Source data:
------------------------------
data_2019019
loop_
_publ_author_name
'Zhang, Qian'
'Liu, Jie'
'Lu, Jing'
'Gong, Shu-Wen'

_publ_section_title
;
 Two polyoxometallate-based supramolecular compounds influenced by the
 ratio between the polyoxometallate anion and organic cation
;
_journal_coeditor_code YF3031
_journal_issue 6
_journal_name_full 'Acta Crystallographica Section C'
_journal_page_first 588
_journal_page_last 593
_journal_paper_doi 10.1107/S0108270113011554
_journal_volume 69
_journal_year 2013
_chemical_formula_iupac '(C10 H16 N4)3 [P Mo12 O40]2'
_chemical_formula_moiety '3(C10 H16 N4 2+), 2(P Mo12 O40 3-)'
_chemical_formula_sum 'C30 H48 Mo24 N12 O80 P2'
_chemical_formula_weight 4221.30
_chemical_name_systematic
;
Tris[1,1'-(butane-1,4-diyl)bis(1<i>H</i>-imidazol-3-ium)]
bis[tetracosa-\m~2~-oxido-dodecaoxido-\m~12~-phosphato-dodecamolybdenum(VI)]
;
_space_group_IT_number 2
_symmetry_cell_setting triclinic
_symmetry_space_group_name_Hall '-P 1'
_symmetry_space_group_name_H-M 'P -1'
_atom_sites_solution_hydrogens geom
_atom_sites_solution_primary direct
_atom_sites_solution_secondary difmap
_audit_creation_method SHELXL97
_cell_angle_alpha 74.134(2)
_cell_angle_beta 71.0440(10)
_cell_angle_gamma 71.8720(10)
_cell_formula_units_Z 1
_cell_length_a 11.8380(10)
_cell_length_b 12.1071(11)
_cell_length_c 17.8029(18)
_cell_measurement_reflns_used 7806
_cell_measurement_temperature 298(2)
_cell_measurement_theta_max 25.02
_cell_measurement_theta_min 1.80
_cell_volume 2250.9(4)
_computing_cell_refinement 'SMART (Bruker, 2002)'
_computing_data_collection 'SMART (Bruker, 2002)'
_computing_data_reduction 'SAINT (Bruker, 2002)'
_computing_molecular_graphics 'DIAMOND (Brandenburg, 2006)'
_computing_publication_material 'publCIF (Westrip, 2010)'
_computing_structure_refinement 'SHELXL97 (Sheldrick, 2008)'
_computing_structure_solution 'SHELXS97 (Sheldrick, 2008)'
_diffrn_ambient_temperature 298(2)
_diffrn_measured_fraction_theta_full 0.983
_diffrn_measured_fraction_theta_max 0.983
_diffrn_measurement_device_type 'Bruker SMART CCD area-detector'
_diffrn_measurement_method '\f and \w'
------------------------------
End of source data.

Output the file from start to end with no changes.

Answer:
data_2019019
loop_
_publ_author_name
'Zhang, Qian'
'Liu, Jie'
'Lu, Jing'
'Gong, Shu-Wen'

_publ_section_title
;
 Two polyoxometallate-based supramolecular compounds influenced by the
 ratio between the polyoxometallate anion and organic cation
;
_journal_coeditor_code YF3031
_journal_issue 6
_journal_name_full 'Acta Crystallographica Section C'
_journal_page_first 588
_journal_page_last 593
_journal_paper_doi 10.1107/S0108270113011554
_journal_volume 69
_journal_year 2013
_chemical_formula_iupac '(C10 H16 N4)3 [P Mo12 O40]2'
_chemical_formula_moiety '3(C10 H16 N4 2+), 2(P Mo12 O40 3-)'
_chemical_formula_sum 'C30 H48 Mo24 N12 O80 P2'
_chemical_formula_weight 4221.30
_chemical_name_systematic
;
Tris[1,1'-(butane-1,4-diyl)bis(1<i>H</i>-imidazol-3-ium)]
bis[tetracosa-\m~2~-oxido-dodecaoxido-\m~12~-phosphato-dodecamolybdenum(VI)]
;
_space_group_IT_number 2
_symmetry_cell_setting triclinic
_symmetry_space_group_name_Hall '-P 1'
_symmetry_space_group_name_H-M 'P -1'
_atom_sites_solution_hydrogens geom
_atom_sites_solution_primary direct
_atom_sites_solution_secondary difmap
_audit_creation_method SHELXL97
_cell_angle_alpha 74.134(2)
_cell_angle_beta 71.0440(10)
_cell_angle_gamma 71.8720(10)
_cell_formula_units_Z 1
_cell_length_a 11.8380(10)
_cell_length_b 12.1071(11)
_cell_length_c 17.8029(18)
_cell_measurement_reflns_used 7806
_cell_measurement_temperature 298(2)
_cell_measurement_theta_max 25.02
_cell_measurement_theta_min 1.80
_cell_volume 2250.9(4)
_computing_cell_refinement 'SMART (Bruker, 2002)'
_computing_data_collection 'SMART (Bruker, 2002)'
_computing_data_reduction 'SAINT (Bruker, 2002)'
_computing_molecular_graphics 'DIAMOND (Brandenburg, 2006)'
_computing_publication_material 'publCIF (Westrip, 2010)'
_computing_structure_refinement 'SHELXL97 (Sheldrick, 2008)'
_computing_structure_solution 'SHELXS97 (Sheldrick, 2008)'
_diffrn_ambient_temperature 298(2)
_diffrn_measured_fraction_theta_full 0.983
_diffrn_measured_fraction_theta_max 0.983
_diffrn_measurement_device_type 'Bruker SMART CCD area-detector'
_diffrn_measurement_method '\f and \w'